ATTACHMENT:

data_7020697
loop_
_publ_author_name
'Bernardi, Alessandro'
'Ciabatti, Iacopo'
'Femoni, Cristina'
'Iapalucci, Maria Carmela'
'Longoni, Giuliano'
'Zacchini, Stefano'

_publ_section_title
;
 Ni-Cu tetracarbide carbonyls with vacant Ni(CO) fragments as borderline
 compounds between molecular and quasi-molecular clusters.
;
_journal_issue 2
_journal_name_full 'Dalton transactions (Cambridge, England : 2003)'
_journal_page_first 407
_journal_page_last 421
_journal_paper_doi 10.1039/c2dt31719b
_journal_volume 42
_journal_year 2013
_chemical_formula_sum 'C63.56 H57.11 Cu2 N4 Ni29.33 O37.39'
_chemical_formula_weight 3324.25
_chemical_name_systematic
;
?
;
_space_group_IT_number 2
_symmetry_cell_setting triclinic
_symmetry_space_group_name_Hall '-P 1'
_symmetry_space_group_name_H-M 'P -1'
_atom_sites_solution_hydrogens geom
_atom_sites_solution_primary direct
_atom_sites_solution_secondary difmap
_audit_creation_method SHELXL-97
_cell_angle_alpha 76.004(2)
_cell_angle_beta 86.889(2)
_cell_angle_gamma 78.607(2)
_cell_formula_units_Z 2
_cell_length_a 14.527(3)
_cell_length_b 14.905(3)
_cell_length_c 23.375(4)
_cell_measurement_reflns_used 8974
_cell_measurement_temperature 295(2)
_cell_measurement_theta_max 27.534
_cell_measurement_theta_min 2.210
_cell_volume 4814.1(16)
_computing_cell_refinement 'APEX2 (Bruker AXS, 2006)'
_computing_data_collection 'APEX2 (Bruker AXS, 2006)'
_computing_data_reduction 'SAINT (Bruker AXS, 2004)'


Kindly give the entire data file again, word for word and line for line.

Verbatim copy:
data_7020697
loop_
_publ_author_name
'Bernardi, Alessandro'
'Ciabatti, Iacopo'
'Femoni, Cristina'
'Iapalucci, Maria Carmela'
'Longoni, Giuliano'
'Zacchini, Stefano'

_publ_section_title
;
 Ni-Cu tetracarbide carbonyls with vacant Ni(CO) fragments as borderline
 compounds between molecular and quasi-molecular clusters.
;
_journal_issue 2
_journal_name_full 'Dalton transactions (Cambridge, England : 2003)'
_journal_page_first 407
_journal_page_last 421
_journal_paper_doi 10.1039/c2dt31719b
_journal_volume 42
_journal_year 2013
_chemical_formula_sum 'C63.56 H57.11 Cu2 N4 Ni29.33 O37.39'
_chemical_formula_weight 3324.25
_chemical_name_systematic
;
?
;
_space_group_IT_number 2
_symmetry_cell_setting triclinic
_symmetry_space_group_name_Hall '-P 1'
_symmetry_space_group_name_H-M 'P -1'
_atom_sites_solution_hydrogens geom
_atom_sites_solution_primary direct
_atom_sites_solution_secondary difmap
_audit_creation_method SHELXL-97
_cell_angle_alpha 76.004(2)
_cell_angle_beta 86.889(2)
_cell_angle_gamma 78.607(2)
_cell_formula_units_Z 2
_cell_length_a 14.527(3)
_cell_length_b 14.905(3)
_cell_length_c 23.375(4)
_cell_measurement_reflns_used 8974
_cell_measurement_temperature 295(2)
_cell_measurement_theta_max 27.534
_cell_measurement_theta_min 2.210
_cell_volume 4814.1(16)
_computing_cell_refinement 'APEX2 (Bruker AXS, 2006)'
_computing_data_collection 'APEX2 (Bruker AXS, 2006)'
_computing_data_reduction 'SAINT (Bruker AXS, 2004)'